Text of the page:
Grayson Perry Born in Chelmsford Braintree College of Further Education, Art Foundation Course Portsmouth Polytechnic, Fine Art BA Lives and works in London 2004 Victoria Miro Gallery, London Collection Intervention, Tate St. 2002 Guerilla Tactics, Barbican Art Gallery, London, Guerilla Tactics, Stedelijk Museum, Amsterdam 2000 Sensation, Laurent Delaye Gallery, 1996-7 Anthony d'Offay Gallery, London 1994 Anthony d'Offay Gallery, London Clara Scremini Gallery, Paris 1991-2 David Gill Gallery, London 1991 Garth Clark Gallery, New York 1990 Birch & Conran, London 1988 Birch & Conran, London 1987 Birch & Conran, London 1986 The Minories, Colchester, Essex 1985 James Birch Gallery, London 1984 James Birch Gallery, London 2004 A Secret History of Clay from Gauguin to Gormley, Tate Liverpool 2003 The Turner Prize, Tate Britain, London For the Record: Drawing Contemporary Life, Vancouver Art Gallery, Vancouver Thatcher, The Blue Gallery , London 2001-03 The East Wing Collection, Courtauld Institute, London
Vincent van Gogh Gallery - Welcome! Electrifying Photography Robert Buelteman uses high voltage photography Forget the notion of a reverent nature photographer tiptoeing through the woods, camera slung over one shoulder, patiently looking for perfect light. Robert Buelteman works indoors in total darkness, forsaking cameras, lenses, and computers for jumper cables, fiber optics, and 80,000 volts of electricity. This bizarre union of Dr. Buelteman’s technique is an elaborate extension of Kirlian photography (a high-voltage photogram process popular in the late 1930s) and is considered so dangerous and laborious that no one else will attempt it-even if they could get through all the steps. Buelteman begins by painstakingly whittling down flowers, leaves, sprigs, and twigs with a scalpel until they’re translucent. Because there’s no lens to distort the colors, Buelteman’s work replicates natural hues far better than traditional photographs. Via Wired
Bridget Riley Loss (1964) Black to White Discs (1961-62) Ease (1987) Pause (1964) ?? Drift No. 2 (1966) partial B/W image of Orient 1 or 2 (1969) ?? Kiss (1961) Acrylic on Linen, 48"x48" Movement in Squares (1961) Tempera on board, 48"x47" Going Along (1999) Oil on linen, 121.9 x 197.5 cm Study '74 Colour/Space Sequence (1974) Gouache on paper, 29"x28" Balm (1964) Oil on canvas, 6'4 3/4" x 6'4 3/4" Orphean Elegy I (1978) Esoteric medium (?) "Blaze 4" (1964) Serigraph(?) Catarct 3 (1967) PVA on canvas, 88 1/2" x 87 1/2" Paean (1973) Acrylic on canvas, 114" x 113" Rêve (1999) Oil on linen, 227.3 x 237.5 cm Zambezi (1999) Oil on linen, 221 x 175.3 cm Britannia ?? Start (2000) Silkscreen, 18 3/4" x 19 1/2" Sylvan (2000) Silkscreen, 35"x24" Carnival (2000) Silkscreen, 28 3/4" x 36" Echo (2000) Silkscreen, 27 1/2" x 28 1/2" Fete (1999) Screenprint, 26 x 34 3/8" Composition with Circles (1998) Silkscreen, 27 5/8" x 39 1/2" Left to right: Blue Dominance. Ra2 (1981) Silkscreen, 42" x 36 3/4"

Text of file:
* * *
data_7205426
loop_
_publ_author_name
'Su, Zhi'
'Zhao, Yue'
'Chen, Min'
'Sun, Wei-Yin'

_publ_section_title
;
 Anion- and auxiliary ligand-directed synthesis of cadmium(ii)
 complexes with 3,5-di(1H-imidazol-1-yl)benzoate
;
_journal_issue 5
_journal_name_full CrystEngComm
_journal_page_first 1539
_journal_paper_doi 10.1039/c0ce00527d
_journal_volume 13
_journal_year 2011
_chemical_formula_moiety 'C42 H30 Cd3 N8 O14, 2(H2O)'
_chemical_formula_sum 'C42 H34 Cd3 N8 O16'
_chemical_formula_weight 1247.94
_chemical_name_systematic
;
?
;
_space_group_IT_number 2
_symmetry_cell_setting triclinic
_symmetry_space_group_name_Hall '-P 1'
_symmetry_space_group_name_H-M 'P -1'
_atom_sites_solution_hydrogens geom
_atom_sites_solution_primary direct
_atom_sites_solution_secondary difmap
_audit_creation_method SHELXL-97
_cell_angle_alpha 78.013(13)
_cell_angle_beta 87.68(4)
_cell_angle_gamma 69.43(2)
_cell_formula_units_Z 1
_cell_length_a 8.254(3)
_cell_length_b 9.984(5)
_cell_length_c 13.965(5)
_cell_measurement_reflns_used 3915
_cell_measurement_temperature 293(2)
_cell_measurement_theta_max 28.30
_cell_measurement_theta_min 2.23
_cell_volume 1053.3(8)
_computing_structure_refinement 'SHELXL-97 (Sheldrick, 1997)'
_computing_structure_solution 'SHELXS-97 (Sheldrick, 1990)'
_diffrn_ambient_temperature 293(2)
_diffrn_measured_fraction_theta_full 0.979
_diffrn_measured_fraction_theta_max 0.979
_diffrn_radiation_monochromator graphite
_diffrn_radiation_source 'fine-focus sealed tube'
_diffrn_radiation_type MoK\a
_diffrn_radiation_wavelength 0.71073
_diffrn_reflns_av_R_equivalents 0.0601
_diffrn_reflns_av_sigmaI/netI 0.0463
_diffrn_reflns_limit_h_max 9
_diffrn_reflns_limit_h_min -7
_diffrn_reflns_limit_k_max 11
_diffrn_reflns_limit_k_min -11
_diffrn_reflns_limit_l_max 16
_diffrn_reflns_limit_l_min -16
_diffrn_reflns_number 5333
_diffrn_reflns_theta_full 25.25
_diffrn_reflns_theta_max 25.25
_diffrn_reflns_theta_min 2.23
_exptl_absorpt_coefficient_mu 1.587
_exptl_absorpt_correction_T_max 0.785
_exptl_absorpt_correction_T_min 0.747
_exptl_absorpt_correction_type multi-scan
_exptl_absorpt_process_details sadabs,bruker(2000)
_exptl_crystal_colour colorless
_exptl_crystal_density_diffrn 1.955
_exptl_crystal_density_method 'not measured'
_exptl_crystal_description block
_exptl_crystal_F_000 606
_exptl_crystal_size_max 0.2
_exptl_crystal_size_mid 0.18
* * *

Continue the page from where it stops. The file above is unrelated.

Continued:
Gustav Courbet : History of Erotic Art Gustav Klimt (1862 - 1918) was an Austrian artist from Vienna who was one of the pioneers of Symbolism and Art Nouveau who is best known for his paintings though was also an incredibly prolific draftsman. "All art is erotic" — Gustav Klimt We usually use self portraits of the artists on ErotiCart, however Klimt famously has no self portrait and is popularly quoted saying "I have never painted a self-portrait. I am less interested in myself as a subject for a painting than I am in other people, above all women...There is nothing special about me. Gustav Klimt was one of the founding members of the Vienna Secession, a group of Austrian artists who had resigned from the Association of Austrian Artists in protest of their restrictive attitudes towards art. Klimt, as well as many other artists, left the Secession in 1905 due to an ongoing dispute with the Naturalist within the Vienna Secession, who refused to let go of the realist influence in their art.
Andy Goldsworthy Digital Catalogue: Home Arthur Ganson's Machines / Kinetic Sculpture Keith Haring - 193 Artworks, Bio & Shows on Artsy Bridging the gap between the art world and the street, Keith Haring rose to prominence in the early 1980s with his graffiti drawings made in the subways and on the sidewalks of New York City. Combining the appeal of cartoons with the raw energy of Art Brut artists like Jean DuBuffet, Haring developed a distinct pop-graffiti aesthetic centered on fluid, bold outlines against a dense, rhythmic overspread of imagery like that of babies, barking dogs, flying saucers, hearts, and Mickey Mouse. In his subway drawings and murals, Haring explored themes of exploitation, subjugation, drug abuse, and rising fears of nuclear holocaust, which became increasingly apocalyptic after his AIDS diagnosis. Alongside Jean-Michel Basquiat, Kenny Scharf, and Jenny Holzer, Haring is regarded as a leading figure in New York East Village Art scene in the 1970s and '80s.
Peerless Drawings of Karla Mialynne The artist Karla Mialynne lives and works in the United States. In order to create highly realistic drawings, she uses colored pencils, acrylic paints and markers. Carl puts her illustrations on her Instagram account. You can see these wonderful paintings, along with pencils and markers that are needed to create the images. I propose you to enjoy Karla Mialynne’s amazing drawings and get inspired
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